Sunday, March 28, 2021



“Tell me what you forget” is difficult, as it’s been misplaced, whether accidentally or by design. A poetry of trauma depends on unwanted remembering. The survivor is sometimes a suicide. It’s the coming back that’s the worst, blinds falling after an hour of light, the room’s eyelids shutting hard. The furniture migraines; you find yourself on the floor breathing carpet dust. After so many years, I still can’t write about it. Figures are as close as I can get. The time I went home to find my mother listening to ice skating on television.

I ask them what they mean by “it.” It’s a safe word, like a tiny house, abiding its own insignificance, haven against less ambiguous pronouns, those that pack some heat. An older poet gravitates toward allegory, I’ve found, preferring bog people to whatever they might mean. No, the other way around; it’s a loop that never closes. Figurative flight, moving into a monster house, lawn calling out to be mowed.

Lilith likes to go right, where the loop completes itself in a path through hibiscus and fern. A family argument ensued when he told her to turn left, without saying it required going right to get there.

Border crossers are aliens in one direction, homies in the other. There must be cosplay for this transformation. The word “transformation” fills administrative reports, strategic plans, memos, statements of goals. If our students survive their four years here, they will find themselves transformed into individuals with agency in their own lives, not to be confused with that of the institution, because it might be liable for damage or death.

Why grow up if this is where you are, plagued with debt and doubt? Get a gig job buying someone else’s groceries and you might end up gunned down in the supermarket. Violent disappointment is the American way, the desperation of not being a god in your own home, no matter how many square feet it covers. Gunmen used to leave manifestos, but now they shoot first. They used to kill themselves; now one asks a cop if he’ll spend the rest of his life in jail. The racist sheriff’s brother is Vietnamese.

The dead rapper said he asked for dictionaries for his birthday. The bigger the better. There are still not enough words for how fucked up we are. Verbs not transitive enough, nouns not vivid. Our actions have suffocated our vocabulary. “Hypocrisy,” anyone? Not adequate to the current task. “Ethics violations.” Puny. We talked about our favorite words in class; none of them knew mine. “Pusillanimous.”

He is at present just a shadow lurking in the courtyard, sending out his messages in Morse code because the language has thrown him out. We catch a whiff of his spray on tan, the blur of orange as he drives away in his armored cart. Everything has been taken from him except, sometimes, our attention. Like reverse nostalgia. “Remember when.” Tell me again what you forgot.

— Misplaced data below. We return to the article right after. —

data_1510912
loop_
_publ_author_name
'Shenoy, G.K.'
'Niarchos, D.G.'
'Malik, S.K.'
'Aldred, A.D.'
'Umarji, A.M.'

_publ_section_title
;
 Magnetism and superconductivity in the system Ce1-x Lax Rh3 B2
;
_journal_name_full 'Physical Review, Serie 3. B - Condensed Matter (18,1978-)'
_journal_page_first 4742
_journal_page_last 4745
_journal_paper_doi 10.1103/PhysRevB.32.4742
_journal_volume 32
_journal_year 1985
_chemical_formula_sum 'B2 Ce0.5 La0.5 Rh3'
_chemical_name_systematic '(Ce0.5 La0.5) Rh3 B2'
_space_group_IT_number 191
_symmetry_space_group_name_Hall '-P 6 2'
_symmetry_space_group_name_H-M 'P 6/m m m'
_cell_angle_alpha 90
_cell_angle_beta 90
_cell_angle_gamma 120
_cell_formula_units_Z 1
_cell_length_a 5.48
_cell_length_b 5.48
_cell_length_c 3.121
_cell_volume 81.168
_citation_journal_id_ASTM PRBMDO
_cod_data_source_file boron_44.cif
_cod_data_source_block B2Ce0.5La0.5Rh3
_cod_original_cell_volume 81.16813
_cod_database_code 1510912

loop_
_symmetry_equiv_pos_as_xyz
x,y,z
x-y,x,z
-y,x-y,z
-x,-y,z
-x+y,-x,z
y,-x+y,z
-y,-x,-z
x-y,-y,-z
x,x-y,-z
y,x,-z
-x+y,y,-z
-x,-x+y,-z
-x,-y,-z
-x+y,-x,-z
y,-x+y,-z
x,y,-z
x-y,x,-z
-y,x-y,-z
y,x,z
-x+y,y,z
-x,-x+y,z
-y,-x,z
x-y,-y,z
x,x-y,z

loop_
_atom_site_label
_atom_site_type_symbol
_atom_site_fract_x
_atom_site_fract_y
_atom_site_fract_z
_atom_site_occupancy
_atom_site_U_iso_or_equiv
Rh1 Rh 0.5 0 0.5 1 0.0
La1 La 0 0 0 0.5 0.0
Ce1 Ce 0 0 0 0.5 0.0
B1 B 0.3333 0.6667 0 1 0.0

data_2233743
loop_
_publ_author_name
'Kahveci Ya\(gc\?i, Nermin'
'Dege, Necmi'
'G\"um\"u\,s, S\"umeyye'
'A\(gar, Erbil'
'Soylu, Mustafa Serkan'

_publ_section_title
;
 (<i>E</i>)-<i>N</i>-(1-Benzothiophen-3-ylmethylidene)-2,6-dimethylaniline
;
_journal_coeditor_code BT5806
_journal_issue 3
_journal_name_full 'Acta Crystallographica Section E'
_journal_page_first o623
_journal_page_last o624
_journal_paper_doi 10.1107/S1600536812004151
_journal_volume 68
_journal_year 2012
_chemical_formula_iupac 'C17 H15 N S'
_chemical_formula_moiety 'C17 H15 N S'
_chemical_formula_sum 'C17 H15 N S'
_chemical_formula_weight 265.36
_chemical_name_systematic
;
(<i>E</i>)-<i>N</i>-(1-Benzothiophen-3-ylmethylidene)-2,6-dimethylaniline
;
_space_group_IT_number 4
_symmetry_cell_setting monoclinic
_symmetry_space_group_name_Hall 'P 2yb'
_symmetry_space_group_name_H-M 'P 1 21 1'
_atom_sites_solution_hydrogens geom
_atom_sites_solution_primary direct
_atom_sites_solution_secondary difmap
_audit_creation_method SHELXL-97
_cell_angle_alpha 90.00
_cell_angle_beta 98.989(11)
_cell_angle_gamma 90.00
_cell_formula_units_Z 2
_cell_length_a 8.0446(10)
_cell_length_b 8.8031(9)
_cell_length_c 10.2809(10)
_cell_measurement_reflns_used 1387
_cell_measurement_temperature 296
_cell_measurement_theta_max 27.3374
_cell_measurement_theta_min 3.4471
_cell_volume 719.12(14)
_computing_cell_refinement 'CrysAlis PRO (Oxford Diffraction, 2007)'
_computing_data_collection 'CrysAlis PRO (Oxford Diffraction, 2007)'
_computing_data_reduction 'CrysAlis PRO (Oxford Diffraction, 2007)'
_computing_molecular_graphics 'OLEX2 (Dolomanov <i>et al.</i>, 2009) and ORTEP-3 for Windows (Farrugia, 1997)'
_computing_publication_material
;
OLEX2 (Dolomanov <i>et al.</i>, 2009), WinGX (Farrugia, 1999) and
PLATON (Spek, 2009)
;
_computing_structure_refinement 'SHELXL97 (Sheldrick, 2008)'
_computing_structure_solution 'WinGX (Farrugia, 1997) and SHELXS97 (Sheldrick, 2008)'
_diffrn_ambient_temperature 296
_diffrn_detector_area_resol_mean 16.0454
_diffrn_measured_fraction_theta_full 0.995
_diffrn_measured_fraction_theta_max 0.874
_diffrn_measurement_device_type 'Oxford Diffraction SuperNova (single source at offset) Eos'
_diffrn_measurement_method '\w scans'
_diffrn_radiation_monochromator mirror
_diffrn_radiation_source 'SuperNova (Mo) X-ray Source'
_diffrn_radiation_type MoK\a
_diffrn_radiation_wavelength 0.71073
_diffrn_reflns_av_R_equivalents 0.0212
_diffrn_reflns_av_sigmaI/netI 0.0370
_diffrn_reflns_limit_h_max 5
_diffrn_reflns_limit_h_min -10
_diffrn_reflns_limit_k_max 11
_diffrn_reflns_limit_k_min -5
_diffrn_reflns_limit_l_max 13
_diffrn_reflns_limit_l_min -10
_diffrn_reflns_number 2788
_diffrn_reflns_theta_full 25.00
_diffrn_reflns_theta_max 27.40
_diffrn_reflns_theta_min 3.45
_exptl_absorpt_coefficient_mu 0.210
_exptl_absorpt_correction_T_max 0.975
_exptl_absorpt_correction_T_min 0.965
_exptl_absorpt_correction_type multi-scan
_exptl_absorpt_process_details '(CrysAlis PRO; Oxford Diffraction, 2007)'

I was asked to review an article about my own work. When I asked if this was kosher, I was told I might have insights into that work. When I read the words, I half-remembered them, awakening into an early morning of bird song and bitter coffee, eyes checked at the door. I took my piece of square plastic so I could get them back when I left the museum that loved itself more than its paintings, whose edges were so sharp you might cut yourself on them. Last I saw that building on TV it was surrounded by a mob surging toward the Capitol. The only things safe that day were Matisse’s cut-outs.



The Sterling courtyard was awash in light. Tile roofs, statues, I can't remember much of it except the warmth on my skin. It was a good day to die, but I did not.

Saturday, March 27, 2021

Trigger (Warning)



I'm realizing the meaning of the word "trigger" as I read through articles and tweets about a Yale freshman's suicide, Rachael Shaw-Rosenbaum. (That trigger is related to guns also seems more obvious than ever.) I went to Yale in the late 1970s and spent about half my time there severely depressed. I remember walking around New Haven my junior year wondering how or if to check myself into a hospital. I didn't get medical treatment until years later, when I was in graduate school at UVA. There I was given medication at Student Health and had good therapists in the community. So it pains me to see that Yale brought students to campus, isolated them, and then didn't provide the necessary mental health support. The twitter feeds are angry, and the young woman's friends blame Yale. It's impossible to put full blame anywhere, I know, but a strong mental health center at Yale--here--everywhere would certainly be of some help. I'm happy to read that students there are organizing to push for more support from their administration. Yale University sits on an endowment that could keep a small country running. But it perpetuates a culture of over-achievement at the expense of wisdom, of individualism at the expense of community. In that, it is a mere reflection of our culture of self- and other-destruction.